Miriam's Reviews > Girl Genius, Vol. 1: Agatha Heterodyne and the Beetleburg Clank

Girl Genius, Vol. 1 by Phil Foglio
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Dec 01, 11

bookshelves: graphic, adventure
Read from November 27 to December 01, 2011

I was both eager and reluctant to read this. Eager because girl genius steampunk adventure? With great reviews? Awesome! Reluctant because, um, well you see the same cover I'm seeing, right? But hey, sometimes the cover art on graphic novels isn't the same as-- Oh. No. It is the same. Cartoony and exaggerated, with the added distraction of lots of details that were interesting but left me with the choice of either ignoring half of them or reading much slower than the story calls for. Most of all, I really, really hated the giant breasts and spine-breaking poses of the female characters. I know many comics are drawn this way, but that doesn't mean you *have* to do it, and it looks even more ridiculous paired with the rubbery cartoon faces. Isn't Agatha supposed to be a teen? Why does she have the physique of a forty-yer-old barmaid with a cut-rate boob job? And what's up with all the gratuitous Agatha-in-her-undies panels? Can't the kid buy a nightie? Seriously, after the first sleep-walking incident I would sleep in my clothes! The art did have a manic energy that matched the tone of the story, that's about all I'll give it.

The story itself was...fun. Plotwise I don't think it 100% made sense, but that's okay, because if that's one of your criteria you probably aren't reading this genre in the first place. Ditto the world-building wasn't totally coherent, but it had some really awesome, imaginative, original elements. Over-the-top, sure, but that's what you want in a story like this. I was cool with the mind-control-insect-spewing-dragons-from-Mars-attacking-through-an-interdimensional-portal. The actual political situation on Earth(?) was a bit less convincing, but okay. I wasn't sold on the central idea of the "spark" where some kind of magical genius ability just manifests and a person can suddenly build crazy machines without, y'know, studying engineering. And then they become insane and dangerous. There was some good dialogue and clever one-liners. The characters were okay but I didn't feel much attachment to them. They needed stronger emotional reactions, especially in scenes like (view spoiler)

My feeling was that I would have liked this better as a standard novel, where the authors would have been forced to spend more time developing the personalities and politics rather than drawing funny robots.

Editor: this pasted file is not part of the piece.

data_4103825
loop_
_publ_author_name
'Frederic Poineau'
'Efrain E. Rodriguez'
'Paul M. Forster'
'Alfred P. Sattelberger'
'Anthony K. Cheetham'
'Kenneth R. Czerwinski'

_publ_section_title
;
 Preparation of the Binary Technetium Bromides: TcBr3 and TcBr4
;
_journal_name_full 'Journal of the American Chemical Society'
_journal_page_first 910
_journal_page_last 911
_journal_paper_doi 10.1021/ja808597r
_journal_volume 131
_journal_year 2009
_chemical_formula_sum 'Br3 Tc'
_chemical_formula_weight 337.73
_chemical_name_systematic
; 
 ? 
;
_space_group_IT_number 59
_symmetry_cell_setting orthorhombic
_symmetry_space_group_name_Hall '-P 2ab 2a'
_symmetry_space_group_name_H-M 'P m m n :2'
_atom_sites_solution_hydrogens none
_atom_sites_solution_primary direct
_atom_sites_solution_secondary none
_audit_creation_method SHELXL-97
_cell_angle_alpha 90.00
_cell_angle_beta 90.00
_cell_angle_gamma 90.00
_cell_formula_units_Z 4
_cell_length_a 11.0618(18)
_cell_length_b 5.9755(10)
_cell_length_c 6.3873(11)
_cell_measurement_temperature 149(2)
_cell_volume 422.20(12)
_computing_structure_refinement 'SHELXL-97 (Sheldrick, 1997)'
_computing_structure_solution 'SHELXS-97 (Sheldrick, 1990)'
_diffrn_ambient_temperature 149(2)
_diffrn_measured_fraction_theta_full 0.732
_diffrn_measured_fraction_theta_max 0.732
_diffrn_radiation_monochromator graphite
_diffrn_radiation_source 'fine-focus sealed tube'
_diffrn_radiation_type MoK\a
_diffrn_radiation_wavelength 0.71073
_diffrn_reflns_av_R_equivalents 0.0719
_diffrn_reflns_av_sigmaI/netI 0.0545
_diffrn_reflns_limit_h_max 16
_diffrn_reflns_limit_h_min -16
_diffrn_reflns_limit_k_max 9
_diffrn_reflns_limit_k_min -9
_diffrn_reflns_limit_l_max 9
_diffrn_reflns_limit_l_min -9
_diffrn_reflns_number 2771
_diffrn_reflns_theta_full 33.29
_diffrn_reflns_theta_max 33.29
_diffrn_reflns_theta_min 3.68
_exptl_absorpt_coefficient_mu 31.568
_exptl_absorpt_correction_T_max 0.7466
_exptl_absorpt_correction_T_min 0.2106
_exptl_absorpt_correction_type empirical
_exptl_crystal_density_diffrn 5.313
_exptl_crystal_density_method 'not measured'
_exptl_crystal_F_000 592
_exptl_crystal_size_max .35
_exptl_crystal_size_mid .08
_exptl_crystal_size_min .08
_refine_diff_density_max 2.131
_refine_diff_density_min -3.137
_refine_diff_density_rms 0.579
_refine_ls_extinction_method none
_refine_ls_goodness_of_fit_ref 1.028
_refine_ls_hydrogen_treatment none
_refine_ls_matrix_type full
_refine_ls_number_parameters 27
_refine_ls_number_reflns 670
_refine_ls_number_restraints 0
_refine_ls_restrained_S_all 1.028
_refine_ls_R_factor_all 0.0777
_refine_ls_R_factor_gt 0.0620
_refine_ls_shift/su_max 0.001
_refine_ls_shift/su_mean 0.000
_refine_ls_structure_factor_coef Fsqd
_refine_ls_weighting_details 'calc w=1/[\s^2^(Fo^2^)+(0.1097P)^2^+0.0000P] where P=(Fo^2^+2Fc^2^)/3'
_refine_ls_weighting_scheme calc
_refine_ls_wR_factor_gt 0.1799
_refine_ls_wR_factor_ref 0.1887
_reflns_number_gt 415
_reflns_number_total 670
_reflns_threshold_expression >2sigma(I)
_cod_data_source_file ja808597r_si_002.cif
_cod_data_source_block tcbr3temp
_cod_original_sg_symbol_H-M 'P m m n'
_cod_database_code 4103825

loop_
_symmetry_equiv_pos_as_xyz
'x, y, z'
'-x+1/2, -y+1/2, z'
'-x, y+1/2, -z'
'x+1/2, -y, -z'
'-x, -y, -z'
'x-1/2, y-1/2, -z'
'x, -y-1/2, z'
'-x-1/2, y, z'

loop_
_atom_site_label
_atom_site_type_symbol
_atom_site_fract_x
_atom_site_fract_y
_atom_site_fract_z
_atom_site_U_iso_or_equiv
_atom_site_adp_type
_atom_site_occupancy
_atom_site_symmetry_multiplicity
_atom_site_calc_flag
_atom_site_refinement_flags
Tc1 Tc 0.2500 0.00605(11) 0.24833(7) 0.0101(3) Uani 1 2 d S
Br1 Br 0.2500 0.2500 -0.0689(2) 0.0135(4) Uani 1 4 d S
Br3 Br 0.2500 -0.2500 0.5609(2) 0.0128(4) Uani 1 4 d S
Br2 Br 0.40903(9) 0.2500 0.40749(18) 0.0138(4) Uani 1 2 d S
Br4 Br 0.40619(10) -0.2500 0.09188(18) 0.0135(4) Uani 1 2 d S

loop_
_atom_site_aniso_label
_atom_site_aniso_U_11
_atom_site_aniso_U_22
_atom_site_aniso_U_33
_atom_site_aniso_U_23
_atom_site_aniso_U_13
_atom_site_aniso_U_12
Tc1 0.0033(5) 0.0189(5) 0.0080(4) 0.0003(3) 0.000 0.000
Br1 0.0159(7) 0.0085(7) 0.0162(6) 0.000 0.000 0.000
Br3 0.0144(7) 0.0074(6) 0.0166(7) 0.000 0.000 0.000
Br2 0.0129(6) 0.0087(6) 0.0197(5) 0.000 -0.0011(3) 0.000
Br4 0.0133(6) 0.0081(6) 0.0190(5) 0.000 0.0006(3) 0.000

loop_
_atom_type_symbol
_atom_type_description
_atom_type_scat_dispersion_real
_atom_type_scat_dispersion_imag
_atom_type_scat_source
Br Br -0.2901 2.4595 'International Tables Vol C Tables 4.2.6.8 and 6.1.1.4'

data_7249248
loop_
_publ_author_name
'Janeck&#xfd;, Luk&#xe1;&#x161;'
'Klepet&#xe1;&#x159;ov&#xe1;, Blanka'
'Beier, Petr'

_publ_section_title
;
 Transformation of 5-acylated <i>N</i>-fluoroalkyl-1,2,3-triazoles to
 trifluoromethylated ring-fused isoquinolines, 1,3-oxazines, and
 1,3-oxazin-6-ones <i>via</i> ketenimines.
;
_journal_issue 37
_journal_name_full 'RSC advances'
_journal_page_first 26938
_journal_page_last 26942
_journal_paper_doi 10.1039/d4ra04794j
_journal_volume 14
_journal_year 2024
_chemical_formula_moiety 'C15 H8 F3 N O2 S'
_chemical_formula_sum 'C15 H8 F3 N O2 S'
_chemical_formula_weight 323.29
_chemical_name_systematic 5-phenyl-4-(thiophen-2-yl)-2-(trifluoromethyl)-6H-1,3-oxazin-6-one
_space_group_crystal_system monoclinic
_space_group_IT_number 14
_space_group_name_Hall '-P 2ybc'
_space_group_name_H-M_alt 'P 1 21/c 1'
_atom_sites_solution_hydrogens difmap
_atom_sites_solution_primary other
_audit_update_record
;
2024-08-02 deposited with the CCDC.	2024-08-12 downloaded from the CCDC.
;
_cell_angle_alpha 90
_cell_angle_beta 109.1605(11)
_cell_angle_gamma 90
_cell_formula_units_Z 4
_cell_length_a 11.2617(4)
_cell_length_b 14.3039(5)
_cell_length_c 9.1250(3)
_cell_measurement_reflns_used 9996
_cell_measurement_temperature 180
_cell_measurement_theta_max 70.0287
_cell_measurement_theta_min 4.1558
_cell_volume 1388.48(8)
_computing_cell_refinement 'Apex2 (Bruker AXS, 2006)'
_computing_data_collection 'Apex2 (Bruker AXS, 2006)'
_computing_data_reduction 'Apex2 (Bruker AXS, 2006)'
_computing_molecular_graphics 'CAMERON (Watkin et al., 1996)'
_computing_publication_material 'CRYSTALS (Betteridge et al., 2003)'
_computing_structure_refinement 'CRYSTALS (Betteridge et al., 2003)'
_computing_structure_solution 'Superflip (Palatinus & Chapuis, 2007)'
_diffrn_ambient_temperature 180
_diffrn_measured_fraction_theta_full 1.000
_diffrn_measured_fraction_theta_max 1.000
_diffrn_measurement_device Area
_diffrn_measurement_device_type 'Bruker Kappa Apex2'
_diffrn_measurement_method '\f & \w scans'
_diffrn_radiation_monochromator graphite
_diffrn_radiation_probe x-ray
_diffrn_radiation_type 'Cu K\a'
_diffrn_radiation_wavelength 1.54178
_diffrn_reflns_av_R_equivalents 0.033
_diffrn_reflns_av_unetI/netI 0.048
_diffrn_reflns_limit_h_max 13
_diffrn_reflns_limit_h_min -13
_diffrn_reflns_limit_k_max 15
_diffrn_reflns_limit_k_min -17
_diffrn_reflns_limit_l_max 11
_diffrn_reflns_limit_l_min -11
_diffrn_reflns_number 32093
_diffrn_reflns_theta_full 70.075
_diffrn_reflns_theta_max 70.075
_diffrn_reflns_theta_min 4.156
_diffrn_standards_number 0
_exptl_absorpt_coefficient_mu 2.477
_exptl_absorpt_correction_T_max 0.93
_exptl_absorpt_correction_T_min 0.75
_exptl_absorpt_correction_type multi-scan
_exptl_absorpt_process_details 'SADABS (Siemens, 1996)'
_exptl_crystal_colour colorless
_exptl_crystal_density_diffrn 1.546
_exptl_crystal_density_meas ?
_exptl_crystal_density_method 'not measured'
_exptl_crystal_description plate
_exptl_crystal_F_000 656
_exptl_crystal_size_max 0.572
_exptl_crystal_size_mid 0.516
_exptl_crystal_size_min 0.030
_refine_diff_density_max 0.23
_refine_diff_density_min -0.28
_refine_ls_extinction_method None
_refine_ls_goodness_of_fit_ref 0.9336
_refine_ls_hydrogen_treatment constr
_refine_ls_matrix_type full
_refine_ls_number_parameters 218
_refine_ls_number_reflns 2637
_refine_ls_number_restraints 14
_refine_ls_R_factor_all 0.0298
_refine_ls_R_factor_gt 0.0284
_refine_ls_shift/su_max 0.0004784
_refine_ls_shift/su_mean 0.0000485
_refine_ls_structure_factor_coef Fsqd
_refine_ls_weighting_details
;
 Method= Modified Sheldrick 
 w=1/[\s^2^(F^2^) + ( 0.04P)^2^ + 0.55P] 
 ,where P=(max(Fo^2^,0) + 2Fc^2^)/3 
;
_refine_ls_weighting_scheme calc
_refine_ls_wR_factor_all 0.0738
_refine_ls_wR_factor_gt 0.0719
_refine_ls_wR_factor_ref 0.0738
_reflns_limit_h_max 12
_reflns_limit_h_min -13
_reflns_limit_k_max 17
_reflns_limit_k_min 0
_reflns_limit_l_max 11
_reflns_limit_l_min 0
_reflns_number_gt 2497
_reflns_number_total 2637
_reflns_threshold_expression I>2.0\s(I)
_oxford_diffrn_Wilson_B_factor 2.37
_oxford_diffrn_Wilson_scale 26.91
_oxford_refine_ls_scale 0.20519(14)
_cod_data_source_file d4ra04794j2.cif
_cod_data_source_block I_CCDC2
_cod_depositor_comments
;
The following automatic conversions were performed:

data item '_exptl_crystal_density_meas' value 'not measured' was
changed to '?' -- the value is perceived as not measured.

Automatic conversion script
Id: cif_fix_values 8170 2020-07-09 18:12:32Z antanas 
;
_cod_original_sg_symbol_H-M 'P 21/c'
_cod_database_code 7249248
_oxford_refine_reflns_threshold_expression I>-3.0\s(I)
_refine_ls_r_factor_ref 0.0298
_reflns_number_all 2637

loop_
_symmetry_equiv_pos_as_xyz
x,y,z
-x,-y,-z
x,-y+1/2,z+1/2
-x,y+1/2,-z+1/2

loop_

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Comments (showing 1-8)




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message 8: by Sesana (new)

Sesana Couldn't agree more on the art. I've tried at least three times to read it, since I've heard such great things about the story. But I always give up after just a few pages since I can't stand the art.


Miriam Yeah. I found it all stupid and some of it downright offensive. And it was originally a webcomic so it's not like they had marketing people insisting on giant boobs.

I think I was hoping for something like The Strictest School in the World meets Gunnerkrigg Court.


message 6: by Sesana (new)

Sesana I love Gunnerkrigg Court. And now I must read The Strictest School in the World. Must learn to read faster.


message 5: by Miriam (last edited Dec 02, 2011 08:02AM) (new) - rated it 3 stars

Miriam I love Gunnerkrigg, too. I did not love Strictest School in the World -- it wasn't that well written and the school and characters were not original -- but more that idea: a smartypants girl actually building stuff, without the help of giant boobs or a mysterious "spark" that lets you be an engineer without learning science (and Agatha was in school studying this stuff anyway, so I totally fail to see the point of this plot device).


message 4: by Sesana (new)

Sesana Argh. Why can't people just write the books that I want to read and do it really well?


Miriam I KNOW, right? Is that too much to ask?!


message 2: by Paul (new)

Paul Clearly.


message 1: by Miriam (last edited May 02, 2013 01:50PM) (new) - rated it 3 stars

Miriam Also I have a peev about people putting science and engineering in stories without making them function correctly. Which, to be fair, is probably why the authors went with "magical gift" engineering.


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